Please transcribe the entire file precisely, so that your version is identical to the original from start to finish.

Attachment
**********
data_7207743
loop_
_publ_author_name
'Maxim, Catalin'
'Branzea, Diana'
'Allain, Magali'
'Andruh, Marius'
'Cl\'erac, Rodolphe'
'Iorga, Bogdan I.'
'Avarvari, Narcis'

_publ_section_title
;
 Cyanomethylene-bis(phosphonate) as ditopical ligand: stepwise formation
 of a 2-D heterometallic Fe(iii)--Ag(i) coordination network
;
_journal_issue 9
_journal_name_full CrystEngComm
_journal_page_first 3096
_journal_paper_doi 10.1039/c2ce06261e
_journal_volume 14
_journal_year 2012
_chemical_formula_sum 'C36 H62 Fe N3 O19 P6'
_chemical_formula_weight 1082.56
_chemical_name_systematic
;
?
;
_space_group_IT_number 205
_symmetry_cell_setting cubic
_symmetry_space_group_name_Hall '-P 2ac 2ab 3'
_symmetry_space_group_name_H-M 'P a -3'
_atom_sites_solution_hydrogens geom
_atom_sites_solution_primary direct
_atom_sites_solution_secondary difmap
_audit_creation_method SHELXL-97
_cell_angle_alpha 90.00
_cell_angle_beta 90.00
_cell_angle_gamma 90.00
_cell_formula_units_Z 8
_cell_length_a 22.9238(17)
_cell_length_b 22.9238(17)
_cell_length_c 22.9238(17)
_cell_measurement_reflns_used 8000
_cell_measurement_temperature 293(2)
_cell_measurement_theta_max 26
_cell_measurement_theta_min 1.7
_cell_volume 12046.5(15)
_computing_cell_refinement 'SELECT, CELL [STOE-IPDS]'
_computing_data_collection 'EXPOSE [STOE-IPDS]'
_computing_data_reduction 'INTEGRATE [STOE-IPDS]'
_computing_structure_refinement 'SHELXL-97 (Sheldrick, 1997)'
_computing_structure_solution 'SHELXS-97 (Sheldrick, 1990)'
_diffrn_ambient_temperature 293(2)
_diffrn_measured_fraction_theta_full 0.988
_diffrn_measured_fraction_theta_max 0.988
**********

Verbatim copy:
data_7207743
loop_
_publ_author_name
'Maxim, Catalin'
'Branzea, Diana'
'Allain, Magali'
'Andruh, Marius'
'Cl\'erac, Rodolphe'
'Iorga, Bogdan I.'
'Avarvari, Narcis'

_publ_section_title
;
 Cyanomethylene-bis(phosphonate) as ditopical ligand: stepwise formation
 of a 2-D heterometallic Fe(iii)--Ag(i) coordination network
;
_journal_issue 9
_journal_name_full CrystEngComm
_journal_page_first 3096
_journal_paper_doi 10.1039/c2ce06261e
_journal_volume 14
_journal_year 2012
_chemical_formula_sum 'C36 H62 Fe N3 O19 P6'
_chemical_formula_weight 1082.56
_chemical_name_systematic
;
?
;
_space_group_IT_number 205
_symmetry_cell_setting cubic
_symmetry_space_group_name_Hall '-P 2ac 2ab 3'
_symmetry_space_group_name_H-M 'P a -3'
_atom_sites_solution_hydrogens geom
_atom_sites_solution_primary direct
_atom_sites_solution_secondary difmap
_audit_creation_method SHELXL-97
_cell_angle_alpha 90.00
_cell_angle_beta 90.00
_cell_angle_gamma 90.00
_cell_formula_units_Z 8
_cell_length_a 22.9238(17)
_cell_length_b 22.9238(17)
_cell_length_c 22.9238(17)
_cell_measurement_reflns_used 8000
_cell_measurement_temperature 293(2)
_cell_measurement_theta_max 26
_cell_measurement_theta_min 1.7
_cell_volume 12046.5(15)
_computing_cell_refinement 'SELECT, CELL [STOE-IPDS]'
_computing_data_collection 'EXPOSE [STOE-IPDS]'
_computing_data_reduction 'INTEGRATE [STOE-IPDS]'
_computing_structure_refinement 'SHELXL-97 (Sheldrick, 1997)'
_computing_structure_solution 'SHELXS-97 (Sheldrick, 1990)'
_diffrn_ambient_temperature 293(2)
_diffrn_measured_fraction_theta_full 0.988
_diffrn_measured_fraction_theta_max 0.988